/media/sites/kaomi/2020-024-04/N0880240404/images/kaomi_24_04_04_F2.jpg
Fig. 2

Occlusal view immediately after the completion of surgical procedure.

As the primary stability of the implant was 30 N·cm, immediate provisionalization procedures proceeded as planned. A scan body (Geo Scanbody; GeoMedi) was connected to the implant, and digital impression was obtained with an intraoral scanner (TRIOS 3; 3Shape A/S). Subsequently, dynamic occlusion records (Patient Specific Motion; 3Shape A/S) were additionally obtained using the same intraoral scanner (Video 1). The obtained information was imported into the CAD software (Dental System; 3Shape A/S), and a screw-type immediate provisional restoration was designed. Any interferences observed were visualized and removed in the software using the dynamic occlusion records obtained during the intraoral scanning phase (Fig. 3).

/media/sites/kaomi/2020-024-04/N0880240404/images/kaomi_24_04_04_F3.jpg
Fig. 3

Design of an implant provisional restoration in the computer-aided design software (Dental System). (A) Frontal view of implant provisional restoration at centric occlusion. (B) Frontal view of implant provisional restoration at edge-to-edge occlusion. (C) Occlusal view showing the path of mandibular movements (marked with blue color).

The restoration was fabricated with a polymethylmethacrylate resin block (VIPI Block Trilux; Dental VIPI Ltda) and a milling machine (M4 Wet Heavy Metal Milling Unit; Zirkonzahn), and cemented to a titanium link abutment (Geo Multibase Abutment; GeoMedi) with a resin cement (Multilink N; Ivoclar Vivadent). This screw-retained provisional restoration was placed on the same day of implant surgery. Occlusion was evaluated to verify that there was no contact with the antagonists (Fig. 4).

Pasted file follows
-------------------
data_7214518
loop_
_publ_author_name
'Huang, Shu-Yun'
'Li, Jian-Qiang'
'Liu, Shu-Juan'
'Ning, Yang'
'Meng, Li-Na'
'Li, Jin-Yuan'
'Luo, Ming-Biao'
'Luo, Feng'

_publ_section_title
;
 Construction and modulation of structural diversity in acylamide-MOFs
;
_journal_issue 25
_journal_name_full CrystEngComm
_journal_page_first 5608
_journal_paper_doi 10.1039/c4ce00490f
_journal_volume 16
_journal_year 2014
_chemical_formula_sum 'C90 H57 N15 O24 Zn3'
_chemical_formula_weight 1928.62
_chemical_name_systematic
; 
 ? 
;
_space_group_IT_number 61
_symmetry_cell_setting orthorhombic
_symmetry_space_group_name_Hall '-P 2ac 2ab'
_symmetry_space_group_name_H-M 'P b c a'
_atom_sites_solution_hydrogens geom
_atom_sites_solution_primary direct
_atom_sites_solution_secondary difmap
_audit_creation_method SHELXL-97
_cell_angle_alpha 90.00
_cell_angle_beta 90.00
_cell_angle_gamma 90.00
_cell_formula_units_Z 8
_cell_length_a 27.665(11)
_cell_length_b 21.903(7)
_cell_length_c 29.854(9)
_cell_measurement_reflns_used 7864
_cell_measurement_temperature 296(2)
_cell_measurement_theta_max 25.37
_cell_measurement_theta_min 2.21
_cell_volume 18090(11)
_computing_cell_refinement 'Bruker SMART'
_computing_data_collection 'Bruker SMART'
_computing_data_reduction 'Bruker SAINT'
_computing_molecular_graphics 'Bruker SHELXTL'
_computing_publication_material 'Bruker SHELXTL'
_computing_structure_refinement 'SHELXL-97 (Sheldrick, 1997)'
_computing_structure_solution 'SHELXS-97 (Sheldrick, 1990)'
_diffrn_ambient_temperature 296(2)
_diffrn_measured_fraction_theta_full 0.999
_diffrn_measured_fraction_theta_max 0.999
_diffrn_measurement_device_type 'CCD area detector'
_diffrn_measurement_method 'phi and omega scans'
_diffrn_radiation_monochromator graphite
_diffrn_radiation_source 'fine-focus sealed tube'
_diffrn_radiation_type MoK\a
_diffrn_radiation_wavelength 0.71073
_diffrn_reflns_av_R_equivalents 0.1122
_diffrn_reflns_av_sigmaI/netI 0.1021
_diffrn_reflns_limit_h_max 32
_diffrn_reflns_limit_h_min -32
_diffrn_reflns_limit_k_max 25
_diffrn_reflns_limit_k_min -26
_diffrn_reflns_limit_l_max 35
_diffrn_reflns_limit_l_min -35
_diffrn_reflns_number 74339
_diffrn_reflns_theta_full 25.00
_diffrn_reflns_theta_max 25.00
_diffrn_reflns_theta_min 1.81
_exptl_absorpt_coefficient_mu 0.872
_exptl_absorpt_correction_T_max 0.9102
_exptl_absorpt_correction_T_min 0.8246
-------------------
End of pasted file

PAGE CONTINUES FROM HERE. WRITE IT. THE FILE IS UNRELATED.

/media/sites/kaomi/2020-024-04/N0880240404/images/kaomi_24_04_04_F4.jpg
Fig. 4

Immediate placement of the implant provisional restoration. (A) A screw-retained immediate provisional restoration that enables access to the abutment screw. (B) Intraoral frontal view exhibiting the immediate rehabilitation of the maxillary right lateral incisor.

Following periodic check-ups, final impressions were made through a digital approach at 3 months after the implant surgery. A titanium custom abutment and a monolithic zirconia definitive prosthesis reflecting the scan data of the provisional restoration were fabricated and placed with a resin-modified glass ionomer cement (RelyX Luting 2 Cement; 3M ESPE). Both esthetic and functional outcomes were satisfactory (Fig. 5).

/media/sites/kaomi/2020-024-04/N0880240404/images/kaomi_24_04_04_F5.jpg
Fig. 5

Placement of the definitive prosthesis. (A) Intraoral frontal view. (B) Periapical radiograph.